As the story develops, Kristy’s BFF in the group, Breely, makes a bet that Kristy must abstain from sex for six months and if she does, she will be invited on a yoga retreat to Paris with all expenses paid. It was nice to read a book where a woman is open with her sexuality and does not have to fear being judged by her friends. Kristy came to the decision on her own that maybe she should take a break from sexual escapades in order to find a more stable relationship. Books often convey women as not enjoying sex as much as men and that is exactly why I found The Six: Kristy to be so relatable…because women DO enjoy sex and that is okay J Samantha added an amusing twist in that Kristy meets an amazing guy, worthy of her time outside the bedroom, while she is on the six-month contract with her friend. The new dating pair navigates how to enjoy one another’s company without the expectation of going all the way. The scenes exploring their sexual tension are mildly steamy and fit perfectly with the overall tone of the novel.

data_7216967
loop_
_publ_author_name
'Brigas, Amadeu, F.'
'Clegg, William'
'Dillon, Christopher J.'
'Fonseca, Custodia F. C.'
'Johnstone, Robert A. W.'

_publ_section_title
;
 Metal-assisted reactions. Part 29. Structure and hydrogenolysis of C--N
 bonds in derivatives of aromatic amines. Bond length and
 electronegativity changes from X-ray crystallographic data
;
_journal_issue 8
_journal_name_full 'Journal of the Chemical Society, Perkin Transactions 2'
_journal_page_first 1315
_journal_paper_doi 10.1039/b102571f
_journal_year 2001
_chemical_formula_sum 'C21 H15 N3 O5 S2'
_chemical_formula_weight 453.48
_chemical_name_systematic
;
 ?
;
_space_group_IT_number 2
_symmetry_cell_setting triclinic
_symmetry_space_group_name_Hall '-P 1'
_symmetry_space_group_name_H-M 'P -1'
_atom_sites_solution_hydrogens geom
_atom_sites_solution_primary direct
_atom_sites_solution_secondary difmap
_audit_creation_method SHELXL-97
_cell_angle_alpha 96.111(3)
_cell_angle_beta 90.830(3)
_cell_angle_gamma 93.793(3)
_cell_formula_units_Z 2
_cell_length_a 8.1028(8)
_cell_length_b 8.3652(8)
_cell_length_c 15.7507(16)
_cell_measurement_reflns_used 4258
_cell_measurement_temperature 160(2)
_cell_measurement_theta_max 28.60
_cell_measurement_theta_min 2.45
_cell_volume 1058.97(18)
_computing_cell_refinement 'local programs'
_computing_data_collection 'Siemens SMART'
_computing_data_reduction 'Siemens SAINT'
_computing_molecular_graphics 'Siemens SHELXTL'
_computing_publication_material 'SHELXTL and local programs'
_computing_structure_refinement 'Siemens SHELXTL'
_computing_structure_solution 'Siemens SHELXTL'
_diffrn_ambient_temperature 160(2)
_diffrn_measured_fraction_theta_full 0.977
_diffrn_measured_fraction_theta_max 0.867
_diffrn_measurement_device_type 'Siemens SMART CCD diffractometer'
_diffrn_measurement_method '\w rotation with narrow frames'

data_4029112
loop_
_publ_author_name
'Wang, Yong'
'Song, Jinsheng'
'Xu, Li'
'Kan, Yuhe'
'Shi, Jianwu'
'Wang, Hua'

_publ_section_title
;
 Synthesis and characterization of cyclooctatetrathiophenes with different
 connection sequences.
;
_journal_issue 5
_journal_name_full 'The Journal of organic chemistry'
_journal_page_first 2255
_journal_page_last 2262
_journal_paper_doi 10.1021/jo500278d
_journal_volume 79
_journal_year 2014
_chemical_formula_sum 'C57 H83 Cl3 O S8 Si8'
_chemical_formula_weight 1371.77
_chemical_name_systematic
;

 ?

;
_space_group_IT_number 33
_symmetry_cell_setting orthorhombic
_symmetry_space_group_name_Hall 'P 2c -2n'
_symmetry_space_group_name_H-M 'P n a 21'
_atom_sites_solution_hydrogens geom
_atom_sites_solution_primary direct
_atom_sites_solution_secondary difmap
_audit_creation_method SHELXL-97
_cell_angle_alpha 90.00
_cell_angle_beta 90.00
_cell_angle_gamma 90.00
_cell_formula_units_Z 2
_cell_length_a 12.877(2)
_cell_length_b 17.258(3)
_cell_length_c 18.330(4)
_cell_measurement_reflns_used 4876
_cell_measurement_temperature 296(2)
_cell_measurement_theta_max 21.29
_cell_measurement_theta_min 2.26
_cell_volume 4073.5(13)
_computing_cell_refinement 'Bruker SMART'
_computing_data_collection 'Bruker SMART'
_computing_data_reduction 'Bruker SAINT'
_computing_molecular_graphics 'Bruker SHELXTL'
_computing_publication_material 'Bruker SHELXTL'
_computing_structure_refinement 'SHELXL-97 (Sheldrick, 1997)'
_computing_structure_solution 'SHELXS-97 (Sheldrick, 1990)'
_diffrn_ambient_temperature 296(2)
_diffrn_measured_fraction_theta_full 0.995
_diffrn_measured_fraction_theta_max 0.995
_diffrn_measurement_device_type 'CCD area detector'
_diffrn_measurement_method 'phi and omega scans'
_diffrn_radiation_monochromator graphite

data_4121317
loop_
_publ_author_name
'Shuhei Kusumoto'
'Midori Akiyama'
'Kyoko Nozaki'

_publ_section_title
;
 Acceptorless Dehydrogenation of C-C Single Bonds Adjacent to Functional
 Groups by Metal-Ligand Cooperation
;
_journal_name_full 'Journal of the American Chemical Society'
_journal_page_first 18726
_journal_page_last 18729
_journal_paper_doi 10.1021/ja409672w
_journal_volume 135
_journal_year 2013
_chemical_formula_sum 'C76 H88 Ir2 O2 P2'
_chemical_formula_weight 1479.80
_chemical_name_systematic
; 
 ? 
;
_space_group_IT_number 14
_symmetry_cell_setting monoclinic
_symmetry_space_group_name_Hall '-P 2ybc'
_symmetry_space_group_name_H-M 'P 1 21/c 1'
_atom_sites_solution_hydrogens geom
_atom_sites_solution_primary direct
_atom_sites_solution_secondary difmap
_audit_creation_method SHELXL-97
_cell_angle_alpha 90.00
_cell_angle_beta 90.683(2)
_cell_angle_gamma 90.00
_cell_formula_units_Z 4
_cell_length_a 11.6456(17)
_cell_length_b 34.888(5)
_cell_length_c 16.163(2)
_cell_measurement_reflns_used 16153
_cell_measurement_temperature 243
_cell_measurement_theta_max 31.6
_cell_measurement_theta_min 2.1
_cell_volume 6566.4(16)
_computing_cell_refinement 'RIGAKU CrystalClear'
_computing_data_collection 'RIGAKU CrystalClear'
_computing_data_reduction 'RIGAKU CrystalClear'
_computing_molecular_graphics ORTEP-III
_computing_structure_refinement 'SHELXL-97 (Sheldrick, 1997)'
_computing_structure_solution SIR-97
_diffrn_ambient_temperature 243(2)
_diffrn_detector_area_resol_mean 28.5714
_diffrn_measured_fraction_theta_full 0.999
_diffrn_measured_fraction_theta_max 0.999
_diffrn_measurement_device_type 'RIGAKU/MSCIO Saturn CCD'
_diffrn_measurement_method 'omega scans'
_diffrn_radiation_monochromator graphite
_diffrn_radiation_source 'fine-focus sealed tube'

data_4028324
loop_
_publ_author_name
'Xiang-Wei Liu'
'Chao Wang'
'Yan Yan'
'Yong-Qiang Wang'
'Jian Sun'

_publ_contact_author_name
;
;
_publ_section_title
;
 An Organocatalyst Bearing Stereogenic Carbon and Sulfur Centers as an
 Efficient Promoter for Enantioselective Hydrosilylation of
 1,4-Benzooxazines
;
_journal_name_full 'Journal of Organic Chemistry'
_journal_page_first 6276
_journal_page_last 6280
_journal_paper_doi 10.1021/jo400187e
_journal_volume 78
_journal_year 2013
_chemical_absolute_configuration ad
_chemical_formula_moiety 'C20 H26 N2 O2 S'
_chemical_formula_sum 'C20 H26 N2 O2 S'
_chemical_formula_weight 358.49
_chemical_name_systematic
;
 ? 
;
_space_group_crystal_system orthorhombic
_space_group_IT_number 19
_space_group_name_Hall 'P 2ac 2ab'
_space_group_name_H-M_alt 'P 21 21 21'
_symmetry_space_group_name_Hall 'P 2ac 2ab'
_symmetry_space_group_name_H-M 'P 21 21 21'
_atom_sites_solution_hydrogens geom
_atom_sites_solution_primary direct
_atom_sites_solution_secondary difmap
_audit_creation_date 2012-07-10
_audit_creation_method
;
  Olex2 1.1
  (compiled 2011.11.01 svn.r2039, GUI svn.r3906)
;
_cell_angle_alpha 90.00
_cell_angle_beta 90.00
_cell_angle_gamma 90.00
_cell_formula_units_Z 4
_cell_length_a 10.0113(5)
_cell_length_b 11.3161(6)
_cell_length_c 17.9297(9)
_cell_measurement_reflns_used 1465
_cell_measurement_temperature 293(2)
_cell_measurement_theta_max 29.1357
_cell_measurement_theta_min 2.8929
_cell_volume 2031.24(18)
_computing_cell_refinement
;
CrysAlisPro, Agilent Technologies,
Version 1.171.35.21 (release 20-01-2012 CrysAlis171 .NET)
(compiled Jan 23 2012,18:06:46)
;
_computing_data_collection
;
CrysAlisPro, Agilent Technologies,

As far as Kristy’s character in general, I found myself changing my thoughts on her quite often as I was reading. I love her quirky and spunky attitude and she is clearly independent and works hard at her job and friendships. However, there were also moments when I wanted to scream at my iPad mini to tell her to communicate and stop being a stereotypical millennial who doesn’t know how to solve interpersonal problems. I found her fitting into the annoying category when it came to her figuring out the relationship with Grey Grahl. HOWEVER, I also have a lot of respect for authors who write characters that are not perfect and have more realistic qualities because that makes for a more relatable experience and it helps readers to connect with the characters so much more. Speaking of feeling connected with characters…I felt incredibly proud of Kristy for how she handled an amazingly difficult situation she encountered at work. I feel even more proud of my friend, Samantha, for shedding light on a terrible situation that happens to children every single day. It was a powerful moment in the novel that took it up several notches.